* Bunds rebound after last week’s big sell-off
* Further falls seen likely on improved U.S. outlook
* Euro zone data, ECB may be next market movers
By Marius Zaharia and Emelia Sithole-Matarise
LONDON, Jan 7 (Reuters) - Investors snapped up German Bunds on Monday, after the euro zone’s lowest-risk debt tumbled to one-month lows last week, even though fresh falls were expected on a cautiously upbeat outlook for the U.S. economy.
Bunds clawed back some ground against higher-yielding Spanish and Italian bonds, which had benefited from a rally in riskier assets after U.S. politicians reached a last-minute deal to avert a fiscal crisis in the world’s largest economy.
Figures on Friday showing the U.S. services sector grew in December at its fastest pace in 10 months and concerns that the Federal Reserve could end its bond purchases earlier than many initially thought spurred the sell-off in Bunds last week.
Bund futures fell by almost three points last week to their lowest in a month at 142.52. On Monday, at the start of the first full week of trading of 2013, they rebounded by 31 ticks to settle at 143.06.
“They’re cheap so you have to buy them while you can. The sell-off last week was very heavy ... and then there have been quite a few recommendations to buy them around the 1.50 (percent yield) level,” a trader said.
Analysts saw more setbacks for Bunds in the near term as an improved U.S. outlook and relative calm in the euro zone provide a favourable environment for yield hunting.
“There’s an overall tendency to say goodbye to safe-haven assets and pick up yield somewhere. If you just keep on holding your safe-haven assets you will somehow bleed to death,” said DZ Bank rate strategist Christian Lenk.
“Even if you don’t see very positive news in the next few weeks I could well imagine we will see lower levels in the Bund and a return to yield levels where we’ve seen resistance in the past ... the 1.60-1.70 percent area is crucial.”
Risks to that scenario stemmed from a potentially bitter Italian election campaign and knife-edge debates about lifting the U.S. debt ceiling, he said.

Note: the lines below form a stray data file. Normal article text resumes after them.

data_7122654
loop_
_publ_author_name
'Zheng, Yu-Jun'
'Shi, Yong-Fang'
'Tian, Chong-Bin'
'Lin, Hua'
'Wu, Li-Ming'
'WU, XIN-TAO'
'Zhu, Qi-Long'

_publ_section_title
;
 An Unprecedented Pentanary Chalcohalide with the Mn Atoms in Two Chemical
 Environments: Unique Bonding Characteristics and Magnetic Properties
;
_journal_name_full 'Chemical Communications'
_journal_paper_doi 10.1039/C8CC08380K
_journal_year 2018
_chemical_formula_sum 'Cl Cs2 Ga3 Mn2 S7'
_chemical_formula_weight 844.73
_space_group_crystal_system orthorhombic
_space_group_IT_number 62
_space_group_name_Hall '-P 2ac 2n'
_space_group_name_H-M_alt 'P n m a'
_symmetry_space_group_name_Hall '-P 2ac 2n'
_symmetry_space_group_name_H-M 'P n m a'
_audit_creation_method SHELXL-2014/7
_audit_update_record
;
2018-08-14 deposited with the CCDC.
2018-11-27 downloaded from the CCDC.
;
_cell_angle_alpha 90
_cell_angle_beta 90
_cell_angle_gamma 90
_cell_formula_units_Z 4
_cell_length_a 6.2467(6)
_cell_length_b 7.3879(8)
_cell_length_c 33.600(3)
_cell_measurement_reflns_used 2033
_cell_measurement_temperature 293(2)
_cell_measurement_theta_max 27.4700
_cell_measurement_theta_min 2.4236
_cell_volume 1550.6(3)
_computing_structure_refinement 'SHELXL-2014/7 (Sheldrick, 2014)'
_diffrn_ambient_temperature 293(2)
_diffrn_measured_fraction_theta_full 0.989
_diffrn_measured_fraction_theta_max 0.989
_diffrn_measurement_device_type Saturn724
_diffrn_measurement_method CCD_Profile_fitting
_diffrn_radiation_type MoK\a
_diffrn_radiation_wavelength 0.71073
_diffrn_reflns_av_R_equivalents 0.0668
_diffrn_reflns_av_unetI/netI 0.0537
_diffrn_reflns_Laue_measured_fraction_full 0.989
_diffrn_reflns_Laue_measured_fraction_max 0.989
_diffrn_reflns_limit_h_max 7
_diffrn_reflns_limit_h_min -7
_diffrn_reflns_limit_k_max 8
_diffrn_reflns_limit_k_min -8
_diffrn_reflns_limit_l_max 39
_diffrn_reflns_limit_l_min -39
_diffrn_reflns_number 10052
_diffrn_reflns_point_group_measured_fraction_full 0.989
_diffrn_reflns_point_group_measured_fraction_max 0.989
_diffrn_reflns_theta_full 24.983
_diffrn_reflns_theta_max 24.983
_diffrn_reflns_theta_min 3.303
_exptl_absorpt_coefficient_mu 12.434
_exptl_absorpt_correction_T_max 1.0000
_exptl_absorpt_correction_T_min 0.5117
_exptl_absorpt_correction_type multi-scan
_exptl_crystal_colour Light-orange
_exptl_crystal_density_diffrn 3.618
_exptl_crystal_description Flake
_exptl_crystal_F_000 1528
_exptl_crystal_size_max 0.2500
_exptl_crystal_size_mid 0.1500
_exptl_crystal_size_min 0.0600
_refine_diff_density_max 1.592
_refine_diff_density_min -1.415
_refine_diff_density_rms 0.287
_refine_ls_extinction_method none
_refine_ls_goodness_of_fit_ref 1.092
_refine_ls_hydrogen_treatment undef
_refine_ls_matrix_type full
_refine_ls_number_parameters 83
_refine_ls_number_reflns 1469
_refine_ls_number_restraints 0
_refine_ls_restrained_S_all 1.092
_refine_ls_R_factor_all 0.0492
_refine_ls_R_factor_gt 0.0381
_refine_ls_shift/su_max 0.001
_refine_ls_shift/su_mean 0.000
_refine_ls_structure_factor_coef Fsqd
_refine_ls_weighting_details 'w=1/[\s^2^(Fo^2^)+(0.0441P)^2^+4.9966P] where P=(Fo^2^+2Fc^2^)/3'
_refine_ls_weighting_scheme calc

Cash German 10-year yields were last 3 basis points lower on the day at 1.52 percent. Significantly, they broke above 1.46 percent last week - a level they repeatedly failed to break in November and December - signalling yields were likely to rise further.
The slight rebound may also reflect caution before a spate of euro zone data, debt sales, and a European Central Bank policy meeting later this week, at which the bank is seen holding fire and may back away from the easing signals sent last month.
This week’s euro zone releases include unemployment, retail sales and some business sentiment indicators.
“Some of the data has been, on the margins, better in Europe and therefore the urgency for the ECB (to cut rates) is not there,” said RBS strategist Harvinder Sian.
“Nevertheless the economy still remains very weak and in that context the market will over the course of the quarter look at the rate cut debate, and that does anchor yields in the short term.”
Among peripheral euro zone bonds, Italian 10-year bond yields rose 8 bps to 4.35 percent with equivalent Spanish yields up 5.5 bps to 5.12 percent as traders pushed for lower prices before debt sales later in the week.
The main focus will be on Spain’s auction of 4-5 billion euros worth of bonds on Thursday. That will start the most challenging funding programme in the bloc this year, which could push Madrid into requesting a bailout soon though Prime Minister Mariano Rajoy has so far given little sign that he is willing to do that.
Barclays strategists saw a 60 percent probability that Spain would seek precautionary aid and maintained their recommendation of buying shorter-dated Spanish bonds.